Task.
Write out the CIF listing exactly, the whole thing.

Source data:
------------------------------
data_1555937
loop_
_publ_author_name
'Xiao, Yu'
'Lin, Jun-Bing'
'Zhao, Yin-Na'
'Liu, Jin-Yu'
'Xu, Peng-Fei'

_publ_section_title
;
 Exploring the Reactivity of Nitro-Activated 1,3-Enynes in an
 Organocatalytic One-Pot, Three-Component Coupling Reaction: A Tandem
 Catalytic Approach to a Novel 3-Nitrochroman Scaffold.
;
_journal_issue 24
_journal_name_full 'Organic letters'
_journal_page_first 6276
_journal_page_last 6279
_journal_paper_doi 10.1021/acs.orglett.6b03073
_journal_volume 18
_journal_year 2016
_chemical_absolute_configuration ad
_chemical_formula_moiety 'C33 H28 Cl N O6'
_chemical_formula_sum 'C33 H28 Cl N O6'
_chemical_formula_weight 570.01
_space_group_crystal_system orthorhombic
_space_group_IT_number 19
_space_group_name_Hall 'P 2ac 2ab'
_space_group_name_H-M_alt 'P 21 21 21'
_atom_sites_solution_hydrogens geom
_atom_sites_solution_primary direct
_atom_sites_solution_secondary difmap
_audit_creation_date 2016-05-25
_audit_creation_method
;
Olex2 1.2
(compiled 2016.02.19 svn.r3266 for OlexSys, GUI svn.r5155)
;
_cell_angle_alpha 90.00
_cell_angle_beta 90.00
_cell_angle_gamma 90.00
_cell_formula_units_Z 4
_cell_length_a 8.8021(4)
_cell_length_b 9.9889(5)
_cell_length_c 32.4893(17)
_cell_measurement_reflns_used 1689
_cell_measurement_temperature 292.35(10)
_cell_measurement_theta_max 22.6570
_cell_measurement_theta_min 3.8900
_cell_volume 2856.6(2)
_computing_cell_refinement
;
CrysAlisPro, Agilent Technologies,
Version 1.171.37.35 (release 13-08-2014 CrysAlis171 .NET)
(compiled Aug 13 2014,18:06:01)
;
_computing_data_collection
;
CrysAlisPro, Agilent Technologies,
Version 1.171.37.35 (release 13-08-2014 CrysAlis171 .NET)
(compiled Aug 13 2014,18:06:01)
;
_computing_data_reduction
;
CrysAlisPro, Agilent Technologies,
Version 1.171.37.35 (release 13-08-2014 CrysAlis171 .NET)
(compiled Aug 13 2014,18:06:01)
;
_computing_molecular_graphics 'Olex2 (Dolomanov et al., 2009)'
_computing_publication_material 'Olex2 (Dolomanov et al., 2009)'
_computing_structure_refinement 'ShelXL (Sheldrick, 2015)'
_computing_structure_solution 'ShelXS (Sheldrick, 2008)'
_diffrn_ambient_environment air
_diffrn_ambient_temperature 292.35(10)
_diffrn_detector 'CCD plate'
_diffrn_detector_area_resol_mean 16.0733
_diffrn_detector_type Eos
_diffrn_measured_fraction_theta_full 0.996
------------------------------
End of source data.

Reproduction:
data_1555937
loop_
_publ_author_name
'Xiao, Yu'
'Lin, Jun-Bing'
'Zhao, Yin-Na'
'Liu, Jin-Yu'
'Xu, Peng-Fei'

_publ_section_title
;
 Exploring the Reactivity of Nitro-Activated 1,3-Enynes in an
 Organocatalytic One-Pot, Three-Component Coupling Reaction: A Tandem
 Catalytic Approach to a Novel 3-Nitrochroman Scaffold.
;
_journal_issue 24
_journal_name_full 'Organic letters'
_journal_page_first 6276
_journal_page_last 6279
_journal_paper_doi 10.1021/acs.orglett.6b03073
_journal_volume 18
_journal_year 2016
_chemical_absolute_configuration ad
_chemical_formula_moiety 'C33 H28 Cl N O6'
_chemical_formula_sum 'C33 H28 Cl N O6'
_chemical_formula_weight 570.01
_space_group_crystal_system orthorhombic
_space_group_IT_number 19
_space_group_name_Hall 'P 2ac 2ab'
_space_group_name_H-M_alt 'P 21 21 21'
_atom_sites_solution_hydrogens geom
_atom_sites_solution_primary direct
_atom_sites_solution_secondary difmap
_audit_creation_date 2016-05-25
_audit_creation_method
;
Olex2 1.2
(compiled 2016.02.19 svn.r3266 for OlexSys, GUI svn.r5155)
;
_cell_angle_alpha 90.00
_cell_angle_beta 90.00
_cell_angle_gamma 90.00
_cell_formula_units_Z 4
_cell_length_a 8.8021(4)
_cell_length_b 9.9889(5)
_cell_length_c 32.4893(17)
_cell_measurement_reflns_used 1689
_cell_measurement_temperature 292.35(10)
_cell_measurement_theta_max 22.6570
_cell_measurement_theta_min 3.8900
_cell_volume 2856.6(2)
_computing_cell_refinement
;
CrysAlisPro, Agilent Technologies,
Version 1.171.37.35 (release 13-08-2014 CrysAlis171 .NET)
(compiled Aug 13 2014,18:06:01)
;
_computing_data_collection
;
CrysAlisPro, Agilent Technologies,
Version 1.171.37.35 (release 13-08-2014 CrysAlis171 .NET)
(compiled Aug 13 2014,18:06:01)
;
_computing_data_reduction
;
CrysAlisPro, Agilent Technologies,
Version 1.171.37.35 (release 13-08-2014 CrysAlis171 .NET)
(compiled Aug 13 2014,18:06:01)
;
_computing_molecular_graphics 'Olex2 (Dolomanov et al., 2009)'
_computing_publication_material 'Olex2 (Dolomanov et al., 2009)'
_computing_structure_refinement 'ShelXL (Sheldrick, 2015)'
_computing_structure_solution 'ShelXS (Sheldrick, 2008)'
_diffrn_ambient_environment air
_diffrn_ambient_temperature 292.35(10)
_diffrn_detector 'CCD plate'
_diffrn_detector_area_resol_mean 16.0733
_diffrn_detector_type Eos
_diffrn_measured_fraction_theta_full 0.996